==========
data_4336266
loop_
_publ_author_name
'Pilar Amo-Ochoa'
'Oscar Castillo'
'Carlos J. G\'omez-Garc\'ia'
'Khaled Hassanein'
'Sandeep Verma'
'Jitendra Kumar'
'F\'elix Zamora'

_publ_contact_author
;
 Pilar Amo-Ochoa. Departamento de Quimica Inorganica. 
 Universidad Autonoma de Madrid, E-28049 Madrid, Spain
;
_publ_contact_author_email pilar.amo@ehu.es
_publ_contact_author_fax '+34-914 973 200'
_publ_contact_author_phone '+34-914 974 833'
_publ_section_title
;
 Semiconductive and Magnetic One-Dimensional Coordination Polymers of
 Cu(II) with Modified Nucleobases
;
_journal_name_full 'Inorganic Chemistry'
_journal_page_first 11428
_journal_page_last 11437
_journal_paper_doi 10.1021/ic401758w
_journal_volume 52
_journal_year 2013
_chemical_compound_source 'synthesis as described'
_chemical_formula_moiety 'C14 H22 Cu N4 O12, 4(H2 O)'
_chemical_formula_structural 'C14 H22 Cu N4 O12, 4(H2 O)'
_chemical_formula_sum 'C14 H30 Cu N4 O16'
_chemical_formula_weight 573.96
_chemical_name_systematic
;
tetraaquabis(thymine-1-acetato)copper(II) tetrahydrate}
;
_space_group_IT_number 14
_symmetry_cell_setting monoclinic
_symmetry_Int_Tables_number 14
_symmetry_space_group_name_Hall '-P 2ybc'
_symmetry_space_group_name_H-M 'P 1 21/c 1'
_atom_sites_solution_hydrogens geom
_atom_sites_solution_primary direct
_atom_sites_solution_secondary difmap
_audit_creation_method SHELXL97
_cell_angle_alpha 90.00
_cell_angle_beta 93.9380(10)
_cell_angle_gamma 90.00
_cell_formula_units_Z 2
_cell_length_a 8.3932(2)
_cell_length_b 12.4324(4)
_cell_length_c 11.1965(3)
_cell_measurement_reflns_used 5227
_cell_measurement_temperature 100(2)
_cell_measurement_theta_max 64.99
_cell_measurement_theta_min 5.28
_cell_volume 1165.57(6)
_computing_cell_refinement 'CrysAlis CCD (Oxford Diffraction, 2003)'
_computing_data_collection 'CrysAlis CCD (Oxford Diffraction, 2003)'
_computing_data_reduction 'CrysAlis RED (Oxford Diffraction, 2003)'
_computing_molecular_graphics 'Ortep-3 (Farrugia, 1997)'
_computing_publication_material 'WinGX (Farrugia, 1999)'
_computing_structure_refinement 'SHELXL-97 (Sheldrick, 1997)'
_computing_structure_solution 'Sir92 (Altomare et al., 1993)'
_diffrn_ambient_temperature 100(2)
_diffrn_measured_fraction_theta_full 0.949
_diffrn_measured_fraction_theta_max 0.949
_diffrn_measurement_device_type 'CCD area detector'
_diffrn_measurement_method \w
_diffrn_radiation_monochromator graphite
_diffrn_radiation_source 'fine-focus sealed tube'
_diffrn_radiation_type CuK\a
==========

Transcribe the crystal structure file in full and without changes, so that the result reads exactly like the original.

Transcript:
data_4336266
loop_
_publ_author_name
'Pilar Amo-Ochoa'
'Oscar Castillo'
'Carlos J. G\'omez-Garc\'ia'
'Khaled Hassanein'
'Sandeep Verma'
'Jitendra Kumar'
'F\'elix Zamora'

_publ_contact_author
;
 Pilar Amo-Ochoa. Departamento de Quimica Inorganica. 
 Universidad Autonoma de Madrid, E-28049 Madrid, Spain
;
_publ_contact_author_email pilar.amo@ehu.es
_publ_contact_author_fax '+34-914 973 200'
_publ_contact_author_phone '+34-914 974 833'
_publ_section_title
;
 Semiconductive and Magnetic One-Dimensional Coordination Polymers of
 Cu(II) with Modified Nucleobases
;
_journal_name_full 'Inorganic Chemistry'
_journal_page_first 11428
_journal_page_last 11437
_journal_paper_doi 10.1021/ic401758w
_journal_volume 52
_journal_year 2013
_chemical_compound_source 'synthesis as described'
_chemical_formula_moiety 'C14 H22 Cu N4 O12, 4(H2 O)'
_chemical_formula_structural 'C14 H22 Cu N4 O12, 4(H2 O)'
_chemical_formula_sum 'C14 H30 Cu N4 O16'
_chemical_formula_weight 573.96
_chemical_name_systematic
;
tetraaquabis(thymine-1-acetato)copper(II) tetrahydrate}
;
_space_group_IT_number 14
_symmetry_cell_setting monoclinic
_symmetry_Int_Tables_number 14
_symmetry_space_group_name_Hall '-P 2ybc'
_symmetry_space_group_name_H-M 'P 1 21/c 1'
_atom_sites_solution_hydrogens geom
_atom_sites_solution_primary direct
_atom_sites_solution_secondary difmap
_audit_creation_method SHELXL97
_cell_angle_alpha 90.00
_cell_angle_beta 93.9380(10)
_cell_angle_gamma 90.00
_cell_formula_units_Z 2
_cell_length_a 8.3932(2)
_cell_length_b 12.4324(4)
_cell_length_c 11.1965(3)
_cell_measurement_reflns_used 5227
_cell_measurement_temperature 100(2)
_cell_measurement_theta_max 64.99
_cell_measurement_theta_min 5.28
_cell_volume 1165.57(6)
_computing_cell_refinement 'CrysAlis CCD (Oxford Diffraction, 2003)'
_computing_data_collection 'CrysAlis CCD (Oxford Diffraction, 2003)'
_computing_data_reduction 'CrysAlis RED (Oxford Diffraction, 2003)'
_computing_molecular_graphics 'Ortep-3 (Farrugia, 1997)'
_computing_publication_material 'WinGX (Farrugia, 1999)'
_computing_structure_refinement 'SHELXL-97 (Sheldrick, 1997)'
_computing_structure_solution 'Sir92 (Altomare et al., 1993)'
_diffrn_ambient_temperature 100(2)
_diffrn_measured_fraction_theta_full 0.949
_diffrn_measured_fraction_theta_max 0.949
_diffrn_measurement_device_type 'CCD area detector'
_diffrn_measurement_method \w
_diffrn_radiation_monochromator graphite
_diffrn_radiation_source 'fine-focus sealed tube'
_diffrn_radiation_type CuK\a